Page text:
Love ItLove It

Pixels & Atoms

(An extract from my novel / Work in progress)



I am scowling at the heavy-duty bulldozers outside my window, establishing box-shaped buildings in the molested soil – and a sensation instantly hits me. Slaps me. Maybe kicks me in the stomach. At least I feel it in my entire system, this unexplainable queasiness:

Box-shaped brains producing box-shaped buildings. Square-formed tables, windows, doors, (well, okay, in this case, they are mathematically rectangles), computer screens, keyboard buttons… wow, I could fill out this entire random text-writing of mine with a chronic list, and nothing else would occur throughout the entire story.

Then you could be like, “what, should they produce everything shaped as squircles, heptagrams, enneagrams and hexagonal prisms?” Right. Maybe you wouldn’t ask me that, with that vernacular. Anyway. It was merely a feeling, you know. Feelings don’t always come with rational explanations.

Sliding my eyes further in the panoramic vista outside my (square-formed) window, I pause their wandering at the trees and clouds. They are shapeless. At least they don’t have any mathematical nomenclature. You could say that a tree is “tree-shaped” but it still belongs to itself. It’s not a stereotype. And so I thought: Was I becoming one? A stereotype? Slowly, undetectably transmogrifying into a box-shaped figure. No. I had to think outside the … quadrilateral parallelogram.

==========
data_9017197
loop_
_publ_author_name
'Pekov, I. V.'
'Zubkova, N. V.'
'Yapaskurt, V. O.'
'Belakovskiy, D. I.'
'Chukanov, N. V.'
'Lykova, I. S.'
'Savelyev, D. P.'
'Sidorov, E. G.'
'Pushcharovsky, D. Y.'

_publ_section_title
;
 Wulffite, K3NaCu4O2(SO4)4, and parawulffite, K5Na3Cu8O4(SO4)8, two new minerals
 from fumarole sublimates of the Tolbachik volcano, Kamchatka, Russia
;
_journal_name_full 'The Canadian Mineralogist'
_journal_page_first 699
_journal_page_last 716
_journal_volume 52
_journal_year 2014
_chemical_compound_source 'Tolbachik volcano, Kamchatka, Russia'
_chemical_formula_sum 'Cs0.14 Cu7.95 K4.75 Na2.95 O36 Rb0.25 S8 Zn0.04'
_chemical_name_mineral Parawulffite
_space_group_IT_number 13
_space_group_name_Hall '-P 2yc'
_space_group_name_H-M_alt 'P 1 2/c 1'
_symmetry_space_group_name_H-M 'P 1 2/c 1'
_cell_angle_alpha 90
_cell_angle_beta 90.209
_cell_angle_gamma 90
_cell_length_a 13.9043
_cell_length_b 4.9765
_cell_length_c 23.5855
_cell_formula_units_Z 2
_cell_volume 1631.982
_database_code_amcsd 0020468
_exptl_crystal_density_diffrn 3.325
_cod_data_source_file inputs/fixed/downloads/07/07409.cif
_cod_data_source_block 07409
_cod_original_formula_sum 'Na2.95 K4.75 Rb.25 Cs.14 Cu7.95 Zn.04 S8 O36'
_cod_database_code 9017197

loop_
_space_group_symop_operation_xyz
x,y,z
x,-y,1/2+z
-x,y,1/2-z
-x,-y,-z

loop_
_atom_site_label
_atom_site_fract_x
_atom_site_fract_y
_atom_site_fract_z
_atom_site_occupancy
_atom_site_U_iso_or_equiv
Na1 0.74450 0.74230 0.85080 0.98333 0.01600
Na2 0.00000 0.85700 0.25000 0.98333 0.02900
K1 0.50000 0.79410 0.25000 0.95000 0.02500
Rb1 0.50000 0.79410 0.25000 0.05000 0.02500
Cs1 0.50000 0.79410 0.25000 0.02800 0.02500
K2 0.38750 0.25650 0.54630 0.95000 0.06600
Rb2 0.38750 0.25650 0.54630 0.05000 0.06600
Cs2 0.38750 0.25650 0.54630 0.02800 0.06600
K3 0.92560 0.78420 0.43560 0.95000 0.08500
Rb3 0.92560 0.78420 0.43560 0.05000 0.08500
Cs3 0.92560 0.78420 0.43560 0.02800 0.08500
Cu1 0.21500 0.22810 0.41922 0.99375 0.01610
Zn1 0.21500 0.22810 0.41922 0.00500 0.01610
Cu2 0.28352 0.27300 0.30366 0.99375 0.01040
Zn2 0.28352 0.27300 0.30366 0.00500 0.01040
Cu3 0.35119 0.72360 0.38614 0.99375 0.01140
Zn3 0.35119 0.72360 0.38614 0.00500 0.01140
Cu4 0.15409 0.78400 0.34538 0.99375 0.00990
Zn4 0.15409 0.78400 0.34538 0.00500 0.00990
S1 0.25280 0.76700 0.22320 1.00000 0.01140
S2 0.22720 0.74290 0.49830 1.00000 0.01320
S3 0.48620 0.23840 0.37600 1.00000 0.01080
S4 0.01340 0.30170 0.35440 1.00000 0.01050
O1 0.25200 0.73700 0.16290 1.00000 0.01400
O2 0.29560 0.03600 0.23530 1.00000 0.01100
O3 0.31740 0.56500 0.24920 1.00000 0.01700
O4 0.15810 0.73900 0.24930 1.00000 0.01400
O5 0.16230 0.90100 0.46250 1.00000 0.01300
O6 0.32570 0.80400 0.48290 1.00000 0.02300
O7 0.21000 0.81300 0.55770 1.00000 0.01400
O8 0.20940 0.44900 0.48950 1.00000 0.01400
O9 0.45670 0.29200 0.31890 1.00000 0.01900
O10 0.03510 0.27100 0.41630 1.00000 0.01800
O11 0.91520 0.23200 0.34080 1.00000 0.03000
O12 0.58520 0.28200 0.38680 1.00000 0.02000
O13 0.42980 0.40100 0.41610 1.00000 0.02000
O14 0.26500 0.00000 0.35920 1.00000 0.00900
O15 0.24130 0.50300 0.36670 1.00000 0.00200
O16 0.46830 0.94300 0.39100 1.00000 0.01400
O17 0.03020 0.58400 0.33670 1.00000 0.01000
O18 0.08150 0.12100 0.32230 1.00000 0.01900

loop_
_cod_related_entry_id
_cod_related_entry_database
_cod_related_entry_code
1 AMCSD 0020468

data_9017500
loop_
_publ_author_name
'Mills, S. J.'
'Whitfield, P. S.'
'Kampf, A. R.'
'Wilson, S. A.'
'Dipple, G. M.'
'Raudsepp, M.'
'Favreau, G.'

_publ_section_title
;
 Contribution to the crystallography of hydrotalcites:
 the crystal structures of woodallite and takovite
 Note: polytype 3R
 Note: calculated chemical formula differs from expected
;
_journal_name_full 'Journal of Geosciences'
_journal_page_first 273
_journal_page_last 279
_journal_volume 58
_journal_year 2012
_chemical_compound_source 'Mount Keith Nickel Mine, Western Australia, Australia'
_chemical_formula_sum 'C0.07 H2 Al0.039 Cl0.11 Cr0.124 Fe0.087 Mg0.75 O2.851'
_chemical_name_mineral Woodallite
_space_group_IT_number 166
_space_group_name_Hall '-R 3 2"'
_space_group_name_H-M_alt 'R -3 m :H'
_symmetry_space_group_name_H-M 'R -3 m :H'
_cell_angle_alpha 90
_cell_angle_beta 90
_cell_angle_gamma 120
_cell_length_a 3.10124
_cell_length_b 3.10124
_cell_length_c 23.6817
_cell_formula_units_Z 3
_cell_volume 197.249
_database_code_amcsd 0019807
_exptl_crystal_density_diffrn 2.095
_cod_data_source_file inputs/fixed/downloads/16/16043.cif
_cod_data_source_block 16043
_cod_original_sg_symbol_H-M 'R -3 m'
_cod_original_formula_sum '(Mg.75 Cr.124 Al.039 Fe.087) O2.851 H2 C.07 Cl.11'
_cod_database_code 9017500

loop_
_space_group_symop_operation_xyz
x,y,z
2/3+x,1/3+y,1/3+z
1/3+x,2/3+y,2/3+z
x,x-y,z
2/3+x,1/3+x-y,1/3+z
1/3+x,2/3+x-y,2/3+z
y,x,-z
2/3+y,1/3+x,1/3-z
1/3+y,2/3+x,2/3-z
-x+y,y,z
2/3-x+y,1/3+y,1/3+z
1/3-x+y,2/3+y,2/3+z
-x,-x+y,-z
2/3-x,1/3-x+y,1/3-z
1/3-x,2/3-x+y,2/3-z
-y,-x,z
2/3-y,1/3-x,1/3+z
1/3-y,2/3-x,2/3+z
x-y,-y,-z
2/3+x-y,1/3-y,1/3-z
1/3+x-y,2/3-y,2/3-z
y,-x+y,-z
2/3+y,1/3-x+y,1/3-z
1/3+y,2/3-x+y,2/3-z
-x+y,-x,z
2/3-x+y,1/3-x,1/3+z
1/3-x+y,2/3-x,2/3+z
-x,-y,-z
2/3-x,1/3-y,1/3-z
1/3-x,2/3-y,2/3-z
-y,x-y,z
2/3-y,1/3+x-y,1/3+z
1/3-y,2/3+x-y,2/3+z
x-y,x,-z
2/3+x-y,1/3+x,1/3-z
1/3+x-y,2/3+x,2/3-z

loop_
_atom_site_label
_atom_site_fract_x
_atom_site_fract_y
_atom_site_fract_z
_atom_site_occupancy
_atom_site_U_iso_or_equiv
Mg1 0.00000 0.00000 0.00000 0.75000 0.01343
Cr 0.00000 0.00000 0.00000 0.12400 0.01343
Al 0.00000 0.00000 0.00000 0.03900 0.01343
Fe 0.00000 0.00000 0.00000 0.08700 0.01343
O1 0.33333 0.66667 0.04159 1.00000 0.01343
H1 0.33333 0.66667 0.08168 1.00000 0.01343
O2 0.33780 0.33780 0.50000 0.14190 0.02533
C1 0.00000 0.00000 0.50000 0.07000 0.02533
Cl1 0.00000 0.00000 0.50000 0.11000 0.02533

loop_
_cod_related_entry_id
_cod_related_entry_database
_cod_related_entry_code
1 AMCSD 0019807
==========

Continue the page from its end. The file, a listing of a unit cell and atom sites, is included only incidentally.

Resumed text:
I had to get outside.

… So I went outside: I could think outside and there was no box required. Maybe I should have born as a hippie, jamming at my guitar in front of a fireplace, with owls hooting out in the darkness.

I am stereotyping things, I thought. Is there a stereotype for people who like to put other people into stereotypes? No, seriously, I generally don’t generalize.

Now that I had otherwise placed myself outside, with all the boxes of high-density housing encircling (en-squaring?) me, I began walking downtown, for the heck of it.

In the midst of the walking play-script, a bypassing bowed old man glares his eyes out at me – at least it feels as if they are falling out. I get this macabre inner scenario of his eyeballs popping out from their sockets, bouncing out on the road, hit by the passing truck – maybe because I feel kind of insulted by the glaring of his, as if I had murdered his wife or was the perpetrator behind Chernobyl’s nuclear power plant explosion.

He pauses himself in his walk. As he passes me, his eyes go from first to the sixth floor on me; that customized elevator glance. Well, okay, I’m not certain if I really consist of 6 floors, although metaphorically speaking, I am 6’1 tall.

I turn my head around and face him: “Yes? What is it? Can I help you?” sounding more hostile than intended. Respect old people, a voice in my head twitches. Even if they are shamelessly assaulting you by gaping at you.

He looks down at his grandpa shoes (you know, those stereotypical Sperry Topsiders; and if you want to be a conservatively correct grandpa, you will wear tennis socks inside of them), then into my eyes. “I am sorry, son. You just looked like… like…” he stumbles. I wrinkle my forehead. “Like … me.” Maybe I wrinkled it too much.